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The Actuary The magazine of the Institute & Faculty of Actuaries

Retirement outcomes since pensions freedoms ‘extremely worrying’

Accessing pension pots early has become the ‘new norm’ since freedoms were introduced in 2015, with most who do so taking lump sums rather than a regular income.

pension saving changes / istock
"Worrying" changes to saving ©iStock

That is according to research published today by the Financial Conduct Authority (FCA), which shows 72% of pots accessed since then have been by people aged under 65.

It reveals that more than half of these pots have been fully withdrawn, with 52% of the customers not spending the money, but moving it to other savings or investments.

“The findings are extremely worrying and reinforce the view that the new freedoms were introduced too quickly,” Barnett Waddingham senior consultant, Malcolm McLean, said.

“The fact that over half of fully withdrawn pots are not spent indicates not only a lack of trust in pensions, but the possibility of a deep misunderstanding of the tax and other consequences of mismanaging individuals’ pension savings.”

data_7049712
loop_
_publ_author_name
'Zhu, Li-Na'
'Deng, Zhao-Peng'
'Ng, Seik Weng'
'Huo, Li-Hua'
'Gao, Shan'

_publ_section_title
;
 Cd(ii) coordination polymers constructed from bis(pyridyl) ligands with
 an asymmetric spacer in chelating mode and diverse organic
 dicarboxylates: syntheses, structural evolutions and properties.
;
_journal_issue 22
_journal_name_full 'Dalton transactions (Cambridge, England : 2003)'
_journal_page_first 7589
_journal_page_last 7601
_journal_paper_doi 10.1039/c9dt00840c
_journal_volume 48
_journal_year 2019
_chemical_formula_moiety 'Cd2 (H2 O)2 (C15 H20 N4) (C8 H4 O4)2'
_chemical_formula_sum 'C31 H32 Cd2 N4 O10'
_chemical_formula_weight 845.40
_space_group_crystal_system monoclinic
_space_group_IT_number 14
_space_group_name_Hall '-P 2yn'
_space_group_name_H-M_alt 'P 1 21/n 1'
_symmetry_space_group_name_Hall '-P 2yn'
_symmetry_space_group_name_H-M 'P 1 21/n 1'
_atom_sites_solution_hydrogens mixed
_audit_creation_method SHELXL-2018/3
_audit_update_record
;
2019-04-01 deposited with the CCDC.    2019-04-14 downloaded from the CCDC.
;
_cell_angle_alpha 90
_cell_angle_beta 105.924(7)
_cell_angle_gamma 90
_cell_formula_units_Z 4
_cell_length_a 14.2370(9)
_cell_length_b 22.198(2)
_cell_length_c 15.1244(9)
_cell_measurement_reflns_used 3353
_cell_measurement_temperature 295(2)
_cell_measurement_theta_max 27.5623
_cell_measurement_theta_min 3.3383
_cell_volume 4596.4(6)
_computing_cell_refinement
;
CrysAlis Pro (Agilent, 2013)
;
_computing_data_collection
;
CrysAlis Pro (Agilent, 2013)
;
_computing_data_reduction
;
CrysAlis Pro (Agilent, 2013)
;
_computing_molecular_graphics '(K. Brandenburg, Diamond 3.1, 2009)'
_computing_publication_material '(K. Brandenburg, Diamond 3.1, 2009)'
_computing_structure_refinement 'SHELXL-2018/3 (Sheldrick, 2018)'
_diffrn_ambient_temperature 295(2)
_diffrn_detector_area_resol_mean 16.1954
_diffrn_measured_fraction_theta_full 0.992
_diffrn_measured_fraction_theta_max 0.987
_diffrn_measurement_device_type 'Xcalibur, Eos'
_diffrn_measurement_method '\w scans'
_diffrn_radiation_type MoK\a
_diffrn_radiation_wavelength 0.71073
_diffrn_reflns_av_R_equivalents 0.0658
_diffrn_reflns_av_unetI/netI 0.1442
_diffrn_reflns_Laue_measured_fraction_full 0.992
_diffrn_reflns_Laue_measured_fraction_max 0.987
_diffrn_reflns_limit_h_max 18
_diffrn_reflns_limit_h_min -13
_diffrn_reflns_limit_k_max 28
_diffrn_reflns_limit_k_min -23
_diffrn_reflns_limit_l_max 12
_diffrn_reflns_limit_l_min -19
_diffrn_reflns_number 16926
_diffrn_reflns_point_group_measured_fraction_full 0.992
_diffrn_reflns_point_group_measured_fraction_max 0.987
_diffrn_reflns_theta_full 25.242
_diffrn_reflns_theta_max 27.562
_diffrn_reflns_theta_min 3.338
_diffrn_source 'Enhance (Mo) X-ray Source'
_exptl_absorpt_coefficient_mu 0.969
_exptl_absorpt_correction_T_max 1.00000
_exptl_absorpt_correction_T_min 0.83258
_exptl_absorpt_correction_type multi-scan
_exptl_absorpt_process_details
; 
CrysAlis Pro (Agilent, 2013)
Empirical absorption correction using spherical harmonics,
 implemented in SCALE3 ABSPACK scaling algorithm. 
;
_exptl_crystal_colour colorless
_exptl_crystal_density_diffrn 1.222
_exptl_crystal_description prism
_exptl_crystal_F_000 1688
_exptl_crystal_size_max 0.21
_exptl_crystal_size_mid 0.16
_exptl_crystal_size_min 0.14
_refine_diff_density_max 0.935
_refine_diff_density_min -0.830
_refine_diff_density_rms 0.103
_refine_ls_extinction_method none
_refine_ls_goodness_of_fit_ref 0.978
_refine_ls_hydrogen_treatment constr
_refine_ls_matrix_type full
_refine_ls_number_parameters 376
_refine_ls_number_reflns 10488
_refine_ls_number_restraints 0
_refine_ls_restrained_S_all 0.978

The pension freedoms were introduced on 6 April 2015, enabling consumers at a minimum pension age to take savings as cash, buy an annuity, use drawdown without any limits applied, or a combination of all three.

Today’s findings reveal that twice as many pots are moving into drawdown than annuities, with 30% of consumers doing so without advice, compared with 5% before the freedoms.

It was also found that consumers that access their pots early without taking advice typically follow the ‘path of least resistance’, accepting drawdown from their current pension provider without shopping around.

In addition, the research shows that product innovation has been limited to date, particularly for the mass market, while providers are continuing to withdraw from the open annuity market, risking weakened competition over time.

“There is a clear need for greater regulatory intervention in a market that is not working as well as was expected, and a beefing-up of the advice and guidance services,” McLean added.

The FCA announced that it would assess whether additional protections are needed for customers who buy drawdown without advice, and propose methods to make it easier to shop around.

In addition, it said that it will ask the government to consider proposals to enable customers early access to their savings without having to make a decision about the remainder of their pot.

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